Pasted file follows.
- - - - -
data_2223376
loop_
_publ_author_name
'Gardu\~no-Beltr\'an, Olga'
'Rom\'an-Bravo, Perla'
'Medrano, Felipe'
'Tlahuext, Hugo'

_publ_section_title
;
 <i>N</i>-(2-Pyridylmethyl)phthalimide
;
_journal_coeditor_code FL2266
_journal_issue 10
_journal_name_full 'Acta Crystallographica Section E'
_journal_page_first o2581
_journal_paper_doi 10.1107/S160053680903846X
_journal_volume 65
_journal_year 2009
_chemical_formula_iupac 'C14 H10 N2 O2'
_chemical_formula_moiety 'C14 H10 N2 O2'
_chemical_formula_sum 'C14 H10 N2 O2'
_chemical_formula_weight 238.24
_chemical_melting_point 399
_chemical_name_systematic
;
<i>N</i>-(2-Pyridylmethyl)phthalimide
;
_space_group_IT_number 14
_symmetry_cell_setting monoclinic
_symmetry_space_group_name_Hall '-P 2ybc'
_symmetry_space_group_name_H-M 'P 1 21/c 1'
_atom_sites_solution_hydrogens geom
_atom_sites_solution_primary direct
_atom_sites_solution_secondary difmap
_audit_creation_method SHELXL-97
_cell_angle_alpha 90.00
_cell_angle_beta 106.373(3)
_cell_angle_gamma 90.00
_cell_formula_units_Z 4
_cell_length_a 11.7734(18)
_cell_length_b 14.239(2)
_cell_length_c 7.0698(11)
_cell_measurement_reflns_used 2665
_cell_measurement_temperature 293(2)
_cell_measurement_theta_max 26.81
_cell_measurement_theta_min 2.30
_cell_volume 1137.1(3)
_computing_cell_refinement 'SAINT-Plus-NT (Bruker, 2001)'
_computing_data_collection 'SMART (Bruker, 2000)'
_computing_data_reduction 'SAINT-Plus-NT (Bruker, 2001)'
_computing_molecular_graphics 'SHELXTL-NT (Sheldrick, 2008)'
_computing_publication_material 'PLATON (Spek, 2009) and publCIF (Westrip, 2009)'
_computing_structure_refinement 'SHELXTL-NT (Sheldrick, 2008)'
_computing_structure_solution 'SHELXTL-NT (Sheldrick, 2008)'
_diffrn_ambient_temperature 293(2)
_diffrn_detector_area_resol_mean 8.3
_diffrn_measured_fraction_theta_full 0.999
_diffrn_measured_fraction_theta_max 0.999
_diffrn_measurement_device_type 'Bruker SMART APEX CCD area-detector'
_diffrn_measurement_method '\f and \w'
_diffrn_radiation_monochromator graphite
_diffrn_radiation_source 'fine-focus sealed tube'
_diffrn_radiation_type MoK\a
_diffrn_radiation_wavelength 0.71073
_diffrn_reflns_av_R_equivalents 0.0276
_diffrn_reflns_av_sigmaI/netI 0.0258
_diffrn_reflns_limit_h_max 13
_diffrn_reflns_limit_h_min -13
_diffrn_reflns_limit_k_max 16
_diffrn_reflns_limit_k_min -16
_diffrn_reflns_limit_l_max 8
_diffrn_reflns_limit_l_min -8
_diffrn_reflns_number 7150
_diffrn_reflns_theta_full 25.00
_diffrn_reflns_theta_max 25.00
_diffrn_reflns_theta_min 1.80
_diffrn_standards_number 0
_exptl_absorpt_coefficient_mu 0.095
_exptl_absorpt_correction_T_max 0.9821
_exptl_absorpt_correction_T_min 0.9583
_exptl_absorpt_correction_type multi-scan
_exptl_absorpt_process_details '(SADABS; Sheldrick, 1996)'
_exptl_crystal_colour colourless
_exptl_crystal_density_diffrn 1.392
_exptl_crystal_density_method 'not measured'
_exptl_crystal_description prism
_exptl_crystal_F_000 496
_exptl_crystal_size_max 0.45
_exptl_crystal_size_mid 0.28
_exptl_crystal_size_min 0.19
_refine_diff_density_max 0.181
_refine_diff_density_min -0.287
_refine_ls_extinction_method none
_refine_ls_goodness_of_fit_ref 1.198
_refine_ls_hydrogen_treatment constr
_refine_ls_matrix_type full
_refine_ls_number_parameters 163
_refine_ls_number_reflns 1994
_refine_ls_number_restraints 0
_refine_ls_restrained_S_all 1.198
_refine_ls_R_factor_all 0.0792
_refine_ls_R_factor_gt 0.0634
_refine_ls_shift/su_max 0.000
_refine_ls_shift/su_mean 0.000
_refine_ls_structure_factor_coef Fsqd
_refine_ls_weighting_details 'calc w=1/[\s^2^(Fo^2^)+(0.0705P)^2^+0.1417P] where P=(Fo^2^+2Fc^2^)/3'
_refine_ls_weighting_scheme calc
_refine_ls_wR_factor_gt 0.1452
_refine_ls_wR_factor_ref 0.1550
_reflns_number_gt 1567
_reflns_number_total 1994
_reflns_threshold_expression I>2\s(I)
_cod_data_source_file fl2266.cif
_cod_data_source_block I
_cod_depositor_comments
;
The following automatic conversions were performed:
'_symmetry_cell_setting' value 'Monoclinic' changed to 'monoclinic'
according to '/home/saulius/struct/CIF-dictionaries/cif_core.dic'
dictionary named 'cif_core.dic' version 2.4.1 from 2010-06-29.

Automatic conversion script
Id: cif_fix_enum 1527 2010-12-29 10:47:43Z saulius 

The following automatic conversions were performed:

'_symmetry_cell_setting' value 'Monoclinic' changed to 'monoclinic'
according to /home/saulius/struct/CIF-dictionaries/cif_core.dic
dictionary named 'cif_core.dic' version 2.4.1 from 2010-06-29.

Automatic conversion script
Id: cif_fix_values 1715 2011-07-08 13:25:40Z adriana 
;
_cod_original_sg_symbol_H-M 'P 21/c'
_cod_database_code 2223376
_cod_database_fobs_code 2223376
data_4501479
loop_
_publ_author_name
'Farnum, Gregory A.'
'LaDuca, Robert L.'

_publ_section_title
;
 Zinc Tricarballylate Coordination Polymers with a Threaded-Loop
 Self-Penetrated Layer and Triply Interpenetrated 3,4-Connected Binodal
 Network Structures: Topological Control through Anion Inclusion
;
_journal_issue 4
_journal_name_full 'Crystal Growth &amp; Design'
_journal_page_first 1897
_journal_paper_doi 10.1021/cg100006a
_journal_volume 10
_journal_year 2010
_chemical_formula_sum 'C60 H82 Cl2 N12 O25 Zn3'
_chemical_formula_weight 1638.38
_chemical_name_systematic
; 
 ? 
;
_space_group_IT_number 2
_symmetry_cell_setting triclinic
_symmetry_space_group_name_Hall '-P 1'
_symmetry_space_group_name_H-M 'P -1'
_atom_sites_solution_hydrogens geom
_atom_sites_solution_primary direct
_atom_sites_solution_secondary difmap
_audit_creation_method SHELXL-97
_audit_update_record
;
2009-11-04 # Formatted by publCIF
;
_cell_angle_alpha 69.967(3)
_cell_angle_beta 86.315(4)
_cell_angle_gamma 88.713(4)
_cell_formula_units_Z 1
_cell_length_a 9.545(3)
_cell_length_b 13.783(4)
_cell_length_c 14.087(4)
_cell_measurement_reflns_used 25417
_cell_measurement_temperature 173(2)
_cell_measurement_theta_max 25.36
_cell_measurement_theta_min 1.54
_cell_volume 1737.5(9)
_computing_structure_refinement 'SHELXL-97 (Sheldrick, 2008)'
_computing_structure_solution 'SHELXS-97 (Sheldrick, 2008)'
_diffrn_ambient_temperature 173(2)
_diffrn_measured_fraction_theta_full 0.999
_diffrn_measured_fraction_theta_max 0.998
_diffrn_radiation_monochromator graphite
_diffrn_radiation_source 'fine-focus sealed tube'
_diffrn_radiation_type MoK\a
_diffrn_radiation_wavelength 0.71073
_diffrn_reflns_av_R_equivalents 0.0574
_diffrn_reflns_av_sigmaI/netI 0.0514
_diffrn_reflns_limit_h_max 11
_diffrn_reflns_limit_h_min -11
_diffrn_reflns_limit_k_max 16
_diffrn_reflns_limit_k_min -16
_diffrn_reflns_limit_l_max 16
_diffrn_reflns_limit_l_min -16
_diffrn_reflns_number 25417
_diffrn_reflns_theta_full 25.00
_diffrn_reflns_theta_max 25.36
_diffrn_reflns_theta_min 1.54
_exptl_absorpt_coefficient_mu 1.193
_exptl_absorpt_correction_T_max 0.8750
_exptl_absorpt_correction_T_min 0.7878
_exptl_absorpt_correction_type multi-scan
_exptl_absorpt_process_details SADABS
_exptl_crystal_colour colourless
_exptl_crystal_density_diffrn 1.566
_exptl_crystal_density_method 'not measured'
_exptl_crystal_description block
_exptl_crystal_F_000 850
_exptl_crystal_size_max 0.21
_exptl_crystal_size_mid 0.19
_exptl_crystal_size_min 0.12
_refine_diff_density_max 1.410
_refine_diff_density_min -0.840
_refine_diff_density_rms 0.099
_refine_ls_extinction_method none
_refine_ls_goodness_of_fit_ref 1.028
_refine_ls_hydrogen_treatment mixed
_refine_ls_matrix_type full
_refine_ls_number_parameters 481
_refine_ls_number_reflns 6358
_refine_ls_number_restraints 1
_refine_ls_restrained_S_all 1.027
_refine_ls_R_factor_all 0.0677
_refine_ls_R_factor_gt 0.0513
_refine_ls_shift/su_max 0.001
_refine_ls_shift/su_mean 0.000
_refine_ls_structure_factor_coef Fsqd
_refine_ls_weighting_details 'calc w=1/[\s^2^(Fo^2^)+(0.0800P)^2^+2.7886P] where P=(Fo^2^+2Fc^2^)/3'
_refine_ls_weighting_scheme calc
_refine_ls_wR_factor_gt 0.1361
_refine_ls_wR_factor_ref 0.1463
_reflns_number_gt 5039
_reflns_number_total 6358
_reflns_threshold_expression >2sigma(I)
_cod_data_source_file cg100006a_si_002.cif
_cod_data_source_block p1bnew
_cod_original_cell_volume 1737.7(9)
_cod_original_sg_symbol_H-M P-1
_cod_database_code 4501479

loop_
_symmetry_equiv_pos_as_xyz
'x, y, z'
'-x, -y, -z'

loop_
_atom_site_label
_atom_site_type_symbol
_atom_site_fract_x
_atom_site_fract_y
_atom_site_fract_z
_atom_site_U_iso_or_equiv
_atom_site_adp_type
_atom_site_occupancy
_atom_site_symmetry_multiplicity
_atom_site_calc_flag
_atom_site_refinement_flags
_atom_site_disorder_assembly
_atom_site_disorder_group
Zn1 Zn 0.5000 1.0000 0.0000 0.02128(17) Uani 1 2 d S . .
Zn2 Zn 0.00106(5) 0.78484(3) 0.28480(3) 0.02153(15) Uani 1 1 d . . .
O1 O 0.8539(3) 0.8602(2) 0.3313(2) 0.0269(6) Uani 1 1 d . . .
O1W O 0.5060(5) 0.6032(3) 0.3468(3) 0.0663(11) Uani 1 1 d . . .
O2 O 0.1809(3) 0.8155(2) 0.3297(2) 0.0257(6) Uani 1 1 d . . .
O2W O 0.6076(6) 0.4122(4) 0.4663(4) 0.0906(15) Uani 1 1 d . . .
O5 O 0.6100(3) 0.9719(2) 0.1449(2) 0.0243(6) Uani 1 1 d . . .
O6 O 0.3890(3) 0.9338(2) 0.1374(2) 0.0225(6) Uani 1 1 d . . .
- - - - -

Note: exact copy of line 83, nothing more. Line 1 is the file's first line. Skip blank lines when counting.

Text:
_exptl_crystal_colour colourless